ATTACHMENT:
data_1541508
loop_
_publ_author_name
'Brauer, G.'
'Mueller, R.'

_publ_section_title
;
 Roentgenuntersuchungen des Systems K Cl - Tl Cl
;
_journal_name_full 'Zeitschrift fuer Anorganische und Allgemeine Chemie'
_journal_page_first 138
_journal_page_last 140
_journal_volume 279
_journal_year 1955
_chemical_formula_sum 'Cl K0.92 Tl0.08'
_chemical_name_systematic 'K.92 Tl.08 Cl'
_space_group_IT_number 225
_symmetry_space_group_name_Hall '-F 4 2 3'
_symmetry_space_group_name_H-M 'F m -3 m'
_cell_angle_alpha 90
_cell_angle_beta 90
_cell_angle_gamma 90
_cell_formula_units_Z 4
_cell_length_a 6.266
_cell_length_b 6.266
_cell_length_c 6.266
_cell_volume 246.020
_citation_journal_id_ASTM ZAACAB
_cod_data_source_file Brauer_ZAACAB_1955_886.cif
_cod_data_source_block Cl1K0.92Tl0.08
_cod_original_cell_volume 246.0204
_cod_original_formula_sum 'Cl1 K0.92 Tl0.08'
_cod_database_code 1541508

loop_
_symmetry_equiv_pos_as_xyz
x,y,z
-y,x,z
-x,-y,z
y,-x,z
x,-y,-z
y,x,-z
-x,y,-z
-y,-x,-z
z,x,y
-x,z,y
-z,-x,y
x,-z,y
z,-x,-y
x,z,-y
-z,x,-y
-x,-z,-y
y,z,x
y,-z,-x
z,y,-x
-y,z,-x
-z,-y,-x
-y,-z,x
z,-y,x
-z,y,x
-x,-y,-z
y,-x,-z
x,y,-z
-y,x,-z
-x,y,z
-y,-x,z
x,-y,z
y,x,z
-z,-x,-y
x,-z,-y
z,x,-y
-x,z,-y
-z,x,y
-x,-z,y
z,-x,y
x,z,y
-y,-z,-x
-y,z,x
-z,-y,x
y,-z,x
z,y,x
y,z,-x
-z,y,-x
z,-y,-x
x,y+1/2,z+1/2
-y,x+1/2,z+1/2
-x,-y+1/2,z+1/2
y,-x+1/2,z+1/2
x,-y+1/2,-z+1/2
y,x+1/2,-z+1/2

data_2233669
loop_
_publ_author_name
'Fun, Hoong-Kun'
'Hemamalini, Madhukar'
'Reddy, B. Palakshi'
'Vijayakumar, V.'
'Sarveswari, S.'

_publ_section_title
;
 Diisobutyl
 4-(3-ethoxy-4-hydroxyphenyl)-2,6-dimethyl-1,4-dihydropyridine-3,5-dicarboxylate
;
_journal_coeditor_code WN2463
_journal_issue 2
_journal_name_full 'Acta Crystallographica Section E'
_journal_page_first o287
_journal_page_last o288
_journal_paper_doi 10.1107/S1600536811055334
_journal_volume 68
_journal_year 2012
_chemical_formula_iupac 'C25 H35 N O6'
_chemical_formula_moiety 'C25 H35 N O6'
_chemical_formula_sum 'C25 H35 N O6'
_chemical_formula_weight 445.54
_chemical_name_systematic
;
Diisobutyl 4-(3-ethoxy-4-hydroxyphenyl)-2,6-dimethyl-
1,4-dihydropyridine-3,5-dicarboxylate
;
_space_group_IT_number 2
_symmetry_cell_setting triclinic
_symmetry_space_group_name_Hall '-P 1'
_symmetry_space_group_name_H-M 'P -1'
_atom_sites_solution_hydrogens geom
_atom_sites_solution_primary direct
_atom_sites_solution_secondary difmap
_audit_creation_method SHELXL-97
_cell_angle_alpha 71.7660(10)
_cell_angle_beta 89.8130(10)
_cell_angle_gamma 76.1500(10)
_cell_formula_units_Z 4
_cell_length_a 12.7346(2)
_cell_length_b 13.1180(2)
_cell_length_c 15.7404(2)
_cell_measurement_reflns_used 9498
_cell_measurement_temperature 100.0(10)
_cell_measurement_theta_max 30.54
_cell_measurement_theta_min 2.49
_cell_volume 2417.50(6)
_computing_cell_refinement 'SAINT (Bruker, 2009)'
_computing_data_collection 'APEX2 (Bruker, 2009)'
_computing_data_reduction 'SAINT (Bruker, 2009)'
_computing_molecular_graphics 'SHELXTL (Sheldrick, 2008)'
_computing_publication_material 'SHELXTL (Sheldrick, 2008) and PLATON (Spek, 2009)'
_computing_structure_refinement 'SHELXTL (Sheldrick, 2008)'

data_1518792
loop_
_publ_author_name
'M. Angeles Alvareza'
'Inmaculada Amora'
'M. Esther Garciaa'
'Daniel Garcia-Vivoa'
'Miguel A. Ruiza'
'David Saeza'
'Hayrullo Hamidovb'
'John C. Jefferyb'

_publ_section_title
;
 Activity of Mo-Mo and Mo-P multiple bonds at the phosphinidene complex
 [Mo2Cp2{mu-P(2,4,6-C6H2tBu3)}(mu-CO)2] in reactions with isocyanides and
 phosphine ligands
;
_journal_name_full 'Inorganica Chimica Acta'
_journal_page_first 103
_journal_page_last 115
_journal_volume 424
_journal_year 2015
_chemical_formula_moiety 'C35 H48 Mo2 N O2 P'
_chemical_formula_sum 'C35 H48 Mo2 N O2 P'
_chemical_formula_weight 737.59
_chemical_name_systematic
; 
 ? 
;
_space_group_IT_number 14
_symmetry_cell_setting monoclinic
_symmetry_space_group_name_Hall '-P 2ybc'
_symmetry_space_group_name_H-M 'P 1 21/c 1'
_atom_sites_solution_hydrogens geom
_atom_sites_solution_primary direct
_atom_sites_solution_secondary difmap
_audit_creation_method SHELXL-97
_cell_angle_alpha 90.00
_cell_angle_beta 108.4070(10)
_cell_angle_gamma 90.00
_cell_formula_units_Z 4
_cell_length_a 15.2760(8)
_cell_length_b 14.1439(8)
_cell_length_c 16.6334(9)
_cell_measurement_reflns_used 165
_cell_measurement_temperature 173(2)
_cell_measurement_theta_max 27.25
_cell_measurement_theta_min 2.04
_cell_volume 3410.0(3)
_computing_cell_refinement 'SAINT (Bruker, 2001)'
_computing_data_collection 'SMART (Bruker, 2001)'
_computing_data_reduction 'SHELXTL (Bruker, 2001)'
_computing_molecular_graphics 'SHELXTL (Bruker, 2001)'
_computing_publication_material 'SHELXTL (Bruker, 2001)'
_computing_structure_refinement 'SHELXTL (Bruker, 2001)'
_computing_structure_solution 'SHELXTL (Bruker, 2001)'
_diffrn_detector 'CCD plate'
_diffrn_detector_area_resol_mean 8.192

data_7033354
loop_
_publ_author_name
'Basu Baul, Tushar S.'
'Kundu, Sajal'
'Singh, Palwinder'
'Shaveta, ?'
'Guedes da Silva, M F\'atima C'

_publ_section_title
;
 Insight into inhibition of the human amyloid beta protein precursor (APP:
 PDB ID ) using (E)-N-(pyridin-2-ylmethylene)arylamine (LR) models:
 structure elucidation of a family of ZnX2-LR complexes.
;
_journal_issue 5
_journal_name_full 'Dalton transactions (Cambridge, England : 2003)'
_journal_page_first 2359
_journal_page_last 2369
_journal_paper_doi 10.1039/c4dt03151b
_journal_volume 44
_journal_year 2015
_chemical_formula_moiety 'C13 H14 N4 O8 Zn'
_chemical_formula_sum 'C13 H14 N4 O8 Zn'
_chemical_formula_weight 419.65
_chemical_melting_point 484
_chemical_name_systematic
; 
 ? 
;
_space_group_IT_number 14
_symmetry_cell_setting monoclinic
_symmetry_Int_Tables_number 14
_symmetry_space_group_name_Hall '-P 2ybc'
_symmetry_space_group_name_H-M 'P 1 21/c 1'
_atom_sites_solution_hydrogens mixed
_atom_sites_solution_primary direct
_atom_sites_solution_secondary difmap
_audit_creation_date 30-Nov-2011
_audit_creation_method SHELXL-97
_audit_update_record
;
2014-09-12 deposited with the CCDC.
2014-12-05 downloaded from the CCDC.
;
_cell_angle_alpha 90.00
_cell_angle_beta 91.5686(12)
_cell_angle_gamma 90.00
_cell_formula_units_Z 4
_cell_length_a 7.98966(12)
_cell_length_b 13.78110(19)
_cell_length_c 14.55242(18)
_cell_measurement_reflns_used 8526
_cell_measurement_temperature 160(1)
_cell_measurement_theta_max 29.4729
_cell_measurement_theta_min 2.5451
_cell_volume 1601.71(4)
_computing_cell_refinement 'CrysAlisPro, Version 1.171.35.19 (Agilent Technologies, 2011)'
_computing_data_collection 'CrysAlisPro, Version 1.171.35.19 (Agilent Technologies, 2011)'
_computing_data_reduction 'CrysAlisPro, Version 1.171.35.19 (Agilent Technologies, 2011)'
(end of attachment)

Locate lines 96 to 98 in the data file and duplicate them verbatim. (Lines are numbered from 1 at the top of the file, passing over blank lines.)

'Vijayakumar, V.'
'Sarveswari, S.'

_publ_section_title